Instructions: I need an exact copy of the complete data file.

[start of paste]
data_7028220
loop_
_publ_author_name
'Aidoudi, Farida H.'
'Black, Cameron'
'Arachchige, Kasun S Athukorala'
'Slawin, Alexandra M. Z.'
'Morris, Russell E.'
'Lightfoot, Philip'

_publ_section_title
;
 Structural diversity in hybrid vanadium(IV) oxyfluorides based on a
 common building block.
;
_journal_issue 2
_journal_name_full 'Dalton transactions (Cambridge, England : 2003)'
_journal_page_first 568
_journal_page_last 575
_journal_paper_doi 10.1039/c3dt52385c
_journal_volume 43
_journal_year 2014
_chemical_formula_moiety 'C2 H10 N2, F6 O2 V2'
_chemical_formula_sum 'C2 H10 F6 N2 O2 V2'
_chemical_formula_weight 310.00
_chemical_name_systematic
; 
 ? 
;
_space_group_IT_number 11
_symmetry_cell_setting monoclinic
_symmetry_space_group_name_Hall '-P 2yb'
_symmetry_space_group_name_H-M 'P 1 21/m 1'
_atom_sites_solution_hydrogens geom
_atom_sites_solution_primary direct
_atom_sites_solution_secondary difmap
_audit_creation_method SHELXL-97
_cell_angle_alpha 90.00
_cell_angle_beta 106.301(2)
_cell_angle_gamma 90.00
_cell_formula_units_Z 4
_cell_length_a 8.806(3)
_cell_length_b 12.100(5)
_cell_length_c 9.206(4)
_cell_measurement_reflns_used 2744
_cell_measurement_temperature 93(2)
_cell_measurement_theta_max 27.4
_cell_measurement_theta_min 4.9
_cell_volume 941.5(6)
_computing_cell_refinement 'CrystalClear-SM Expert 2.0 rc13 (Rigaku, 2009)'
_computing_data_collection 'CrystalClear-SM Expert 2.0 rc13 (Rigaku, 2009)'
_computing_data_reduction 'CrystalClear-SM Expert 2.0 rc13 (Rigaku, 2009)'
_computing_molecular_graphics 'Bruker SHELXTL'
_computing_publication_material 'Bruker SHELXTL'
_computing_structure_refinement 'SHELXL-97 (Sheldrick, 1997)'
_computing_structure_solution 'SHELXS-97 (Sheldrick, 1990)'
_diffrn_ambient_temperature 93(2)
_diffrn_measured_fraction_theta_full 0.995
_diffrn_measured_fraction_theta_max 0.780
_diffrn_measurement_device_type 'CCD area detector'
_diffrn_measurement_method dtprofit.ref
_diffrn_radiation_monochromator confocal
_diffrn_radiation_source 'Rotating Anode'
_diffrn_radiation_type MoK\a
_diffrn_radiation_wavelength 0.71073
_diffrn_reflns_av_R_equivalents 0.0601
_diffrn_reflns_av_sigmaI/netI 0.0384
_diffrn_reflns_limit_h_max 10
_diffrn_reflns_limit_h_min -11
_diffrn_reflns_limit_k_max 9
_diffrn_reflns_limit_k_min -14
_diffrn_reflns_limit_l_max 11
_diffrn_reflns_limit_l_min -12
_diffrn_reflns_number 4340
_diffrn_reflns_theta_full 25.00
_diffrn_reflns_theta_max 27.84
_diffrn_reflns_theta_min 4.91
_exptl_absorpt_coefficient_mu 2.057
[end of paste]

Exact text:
data_7028220
loop_
_publ_author_name
'Aidoudi, Farida H.'
'Black, Cameron'
'Arachchige, Kasun S Athukorala'
'Slawin, Alexandra M. Z.'
'Morris, Russell E.'
'Lightfoot, Philip'

_publ_section_title
;
 Structural diversity in hybrid vanadium(IV) oxyfluorides based on a
 common building block.
;
_journal_issue 2
_journal_name_full 'Dalton transactions (Cambridge, England : 2003)'
_journal_page_first 568
_journal_page_last 575
_journal_paper_doi 10.1039/c3dt52385c
_journal_volume 43
_journal_year 2014
_chemical_formula_moiety 'C2 H10 N2, F6 O2 V2'
_chemical_formula_sum 'C2 H10 F6 N2 O2 V2'
_chemical_formula_weight 310.00
_chemical_name_systematic
; 
 ? 
;
_space_group_IT_number 11
_symmetry_cell_setting monoclinic
_symmetry_space_group_name_Hall '-P 2yb'
_symmetry_space_group_name_H-M 'P 1 21/m 1'
_atom_sites_solution_hydrogens geom
_atom_sites_solution_primary direct
_atom_sites_solution_secondary difmap
_audit_creation_method SHELXL-97
_cell_angle_alpha 90.00
_cell_angle_beta 106.301(2)
_cell_angle_gamma 90.00
_cell_formula_units_Z 4
_cell_length_a 8.806(3)
_cell_length_b 12.100(5)
_cell_length_c 9.206(4)
_cell_measurement_reflns_used 2744
_cell_measurement_temperature 93(2)
_cell_measurement_theta_max 27.4
_cell_measurement_theta_min 4.9
_cell_volume 941.5(6)
_computing_cell_refinement 'CrystalClear-SM Expert 2.0 rc13 (Rigaku, 2009)'
_computing_data_collection 'CrystalClear-SM Expert 2.0 rc13 (Rigaku, 2009)'
_computing_data_reduction 'CrystalClear-SM Expert 2.0 rc13 (Rigaku, 2009)'
_computing_molecular_graphics 'Bruker SHELXTL'
_computing_publication_material 'Bruker SHELXTL'
_computing_structure_refinement 'SHELXL-97 (Sheldrick, 1997)'
_computing_structure_solution 'SHELXS-97 (Sheldrick, 1990)'
_diffrn_ambient_temperature 93(2)
_diffrn_measured_fraction_theta_full 0.995
_diffrn_measured_fraction_theta_max 0.780
_diffrn_measurement_device_type 'CCD area detector'
_diffrn_measurement_method dtprofit.ref
_diffrn_radiation_monochromator confocal
_diffrn_radiation_source 'Rotating Anode'
_diffrn_radiation_type MoK\a
_diffrn_radiation_wavelength 0.71073
_diffrn_reflns_av_R_equivalents 0.0601
_diffrn_reflns_av_sigmaI/netI 0.0384
_diffrn_reflns_limit_h_max 10
_diffrn_reflns_limit_h_min -11
_diffrn_reflns_limit_k_max 9
_diffrn_reflns_limit_k_min -14
_diffrn_reflns_limit_l_max 11
_diffrn_reflns_limit_l_min -12
_diffrn_reflns_number 4340
_diffrn_reflns_theta_full 25.00
_diffrn_reflns_theta_max 27.84
_diffrn_reflns_theta_min 4.91
_exptl_absorpt_coefficient_mu 2.057